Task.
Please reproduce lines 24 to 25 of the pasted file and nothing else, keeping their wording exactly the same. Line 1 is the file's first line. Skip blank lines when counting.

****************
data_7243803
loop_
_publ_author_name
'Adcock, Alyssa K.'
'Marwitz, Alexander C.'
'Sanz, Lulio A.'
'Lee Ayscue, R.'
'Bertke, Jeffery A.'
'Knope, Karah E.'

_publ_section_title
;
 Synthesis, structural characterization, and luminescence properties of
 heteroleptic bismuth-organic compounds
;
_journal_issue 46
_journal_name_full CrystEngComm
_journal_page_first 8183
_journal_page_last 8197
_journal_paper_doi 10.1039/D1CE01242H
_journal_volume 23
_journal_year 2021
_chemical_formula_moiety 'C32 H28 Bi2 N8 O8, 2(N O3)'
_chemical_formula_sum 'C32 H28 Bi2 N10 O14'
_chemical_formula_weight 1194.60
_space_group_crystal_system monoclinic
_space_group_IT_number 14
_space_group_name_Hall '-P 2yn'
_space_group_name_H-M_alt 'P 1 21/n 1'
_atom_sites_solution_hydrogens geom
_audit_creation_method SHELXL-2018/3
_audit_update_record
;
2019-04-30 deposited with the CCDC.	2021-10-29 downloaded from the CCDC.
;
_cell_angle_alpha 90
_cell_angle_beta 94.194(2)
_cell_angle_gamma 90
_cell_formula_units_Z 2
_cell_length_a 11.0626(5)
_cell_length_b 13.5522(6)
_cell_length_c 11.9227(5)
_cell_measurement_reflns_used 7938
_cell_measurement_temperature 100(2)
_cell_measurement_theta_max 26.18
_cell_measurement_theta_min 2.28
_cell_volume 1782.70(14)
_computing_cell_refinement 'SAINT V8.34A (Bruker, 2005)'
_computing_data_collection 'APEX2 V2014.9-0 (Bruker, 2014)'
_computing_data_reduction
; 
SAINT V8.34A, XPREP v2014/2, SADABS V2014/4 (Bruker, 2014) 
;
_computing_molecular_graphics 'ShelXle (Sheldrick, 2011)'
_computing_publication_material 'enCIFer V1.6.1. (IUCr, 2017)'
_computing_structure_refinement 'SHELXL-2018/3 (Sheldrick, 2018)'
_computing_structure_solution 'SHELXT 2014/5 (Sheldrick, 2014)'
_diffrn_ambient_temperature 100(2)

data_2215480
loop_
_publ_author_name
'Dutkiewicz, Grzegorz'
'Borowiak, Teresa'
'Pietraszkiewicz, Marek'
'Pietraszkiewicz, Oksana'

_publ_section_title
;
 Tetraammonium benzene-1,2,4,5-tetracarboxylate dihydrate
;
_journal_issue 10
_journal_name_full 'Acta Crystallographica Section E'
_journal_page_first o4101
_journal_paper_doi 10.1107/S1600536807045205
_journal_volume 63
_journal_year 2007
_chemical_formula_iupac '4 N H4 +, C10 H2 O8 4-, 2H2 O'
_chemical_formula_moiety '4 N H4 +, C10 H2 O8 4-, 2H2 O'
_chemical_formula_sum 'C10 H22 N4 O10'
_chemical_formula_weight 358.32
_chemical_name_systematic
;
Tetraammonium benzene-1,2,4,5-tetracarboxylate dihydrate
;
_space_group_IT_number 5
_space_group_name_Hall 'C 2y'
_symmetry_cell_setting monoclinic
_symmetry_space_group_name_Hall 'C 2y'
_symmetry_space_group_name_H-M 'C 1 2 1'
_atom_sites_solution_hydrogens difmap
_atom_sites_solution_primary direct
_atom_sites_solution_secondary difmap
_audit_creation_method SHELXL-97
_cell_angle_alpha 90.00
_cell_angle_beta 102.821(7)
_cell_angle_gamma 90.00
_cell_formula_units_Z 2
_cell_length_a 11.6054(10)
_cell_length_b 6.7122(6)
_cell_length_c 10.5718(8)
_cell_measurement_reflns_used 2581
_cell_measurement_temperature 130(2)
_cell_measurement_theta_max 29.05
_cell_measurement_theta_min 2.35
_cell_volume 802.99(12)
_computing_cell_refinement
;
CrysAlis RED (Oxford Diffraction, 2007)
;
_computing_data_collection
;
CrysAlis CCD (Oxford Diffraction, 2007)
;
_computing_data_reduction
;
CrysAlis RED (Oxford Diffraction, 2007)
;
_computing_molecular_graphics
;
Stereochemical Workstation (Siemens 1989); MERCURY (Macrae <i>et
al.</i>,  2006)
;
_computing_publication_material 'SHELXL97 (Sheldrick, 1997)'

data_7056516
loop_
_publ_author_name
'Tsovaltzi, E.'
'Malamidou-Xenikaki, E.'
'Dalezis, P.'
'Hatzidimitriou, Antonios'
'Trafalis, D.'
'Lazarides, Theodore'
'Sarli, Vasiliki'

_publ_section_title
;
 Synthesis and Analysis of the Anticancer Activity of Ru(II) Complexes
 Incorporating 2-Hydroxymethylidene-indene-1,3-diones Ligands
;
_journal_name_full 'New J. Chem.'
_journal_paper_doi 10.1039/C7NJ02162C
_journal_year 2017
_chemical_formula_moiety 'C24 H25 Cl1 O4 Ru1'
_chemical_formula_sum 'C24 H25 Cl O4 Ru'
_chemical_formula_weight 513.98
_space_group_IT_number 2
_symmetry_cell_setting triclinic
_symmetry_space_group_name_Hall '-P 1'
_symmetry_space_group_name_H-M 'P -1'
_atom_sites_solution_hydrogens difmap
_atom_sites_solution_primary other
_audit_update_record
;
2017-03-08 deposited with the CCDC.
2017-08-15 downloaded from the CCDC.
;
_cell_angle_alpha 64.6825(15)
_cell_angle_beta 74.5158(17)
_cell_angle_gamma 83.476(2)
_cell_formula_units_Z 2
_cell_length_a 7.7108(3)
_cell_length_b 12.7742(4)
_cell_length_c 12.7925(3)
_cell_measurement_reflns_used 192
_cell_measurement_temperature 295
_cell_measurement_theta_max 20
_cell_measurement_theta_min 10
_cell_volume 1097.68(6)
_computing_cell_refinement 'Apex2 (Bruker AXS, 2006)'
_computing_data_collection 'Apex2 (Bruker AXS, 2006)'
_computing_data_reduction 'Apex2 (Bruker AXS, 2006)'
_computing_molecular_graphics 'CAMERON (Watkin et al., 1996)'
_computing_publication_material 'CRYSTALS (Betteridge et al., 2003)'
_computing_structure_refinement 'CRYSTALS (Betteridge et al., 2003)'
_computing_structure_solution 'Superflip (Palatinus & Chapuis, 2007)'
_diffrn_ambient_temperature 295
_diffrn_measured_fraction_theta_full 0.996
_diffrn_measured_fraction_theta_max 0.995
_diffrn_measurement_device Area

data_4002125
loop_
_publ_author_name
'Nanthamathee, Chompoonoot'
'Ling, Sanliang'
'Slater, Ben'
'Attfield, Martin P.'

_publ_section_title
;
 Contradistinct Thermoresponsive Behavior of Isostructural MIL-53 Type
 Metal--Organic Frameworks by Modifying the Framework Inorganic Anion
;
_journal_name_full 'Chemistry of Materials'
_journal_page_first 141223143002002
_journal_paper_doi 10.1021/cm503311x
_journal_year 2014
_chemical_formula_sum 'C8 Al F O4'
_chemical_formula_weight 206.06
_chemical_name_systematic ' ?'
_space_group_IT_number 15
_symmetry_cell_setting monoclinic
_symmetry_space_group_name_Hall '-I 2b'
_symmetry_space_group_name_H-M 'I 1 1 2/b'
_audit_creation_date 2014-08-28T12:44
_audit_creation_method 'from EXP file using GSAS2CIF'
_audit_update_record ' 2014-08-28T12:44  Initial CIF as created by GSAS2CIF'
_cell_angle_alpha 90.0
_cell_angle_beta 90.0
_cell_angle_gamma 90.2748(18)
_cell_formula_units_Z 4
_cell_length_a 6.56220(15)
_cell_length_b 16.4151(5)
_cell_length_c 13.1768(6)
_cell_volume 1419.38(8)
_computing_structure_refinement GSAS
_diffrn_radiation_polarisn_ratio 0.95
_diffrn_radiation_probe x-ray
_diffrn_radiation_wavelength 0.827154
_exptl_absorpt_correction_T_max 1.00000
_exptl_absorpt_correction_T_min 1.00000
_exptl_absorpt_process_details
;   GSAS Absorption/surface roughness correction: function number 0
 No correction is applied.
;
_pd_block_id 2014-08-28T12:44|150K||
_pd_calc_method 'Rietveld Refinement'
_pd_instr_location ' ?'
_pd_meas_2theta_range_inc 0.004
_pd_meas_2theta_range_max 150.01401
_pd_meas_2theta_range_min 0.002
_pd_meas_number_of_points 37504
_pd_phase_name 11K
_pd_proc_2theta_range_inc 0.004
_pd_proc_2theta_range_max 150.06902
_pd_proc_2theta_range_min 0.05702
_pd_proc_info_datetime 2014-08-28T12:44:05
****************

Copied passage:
_chemical_formula_weight 1194.60
_space_group_crystal_system monoclinic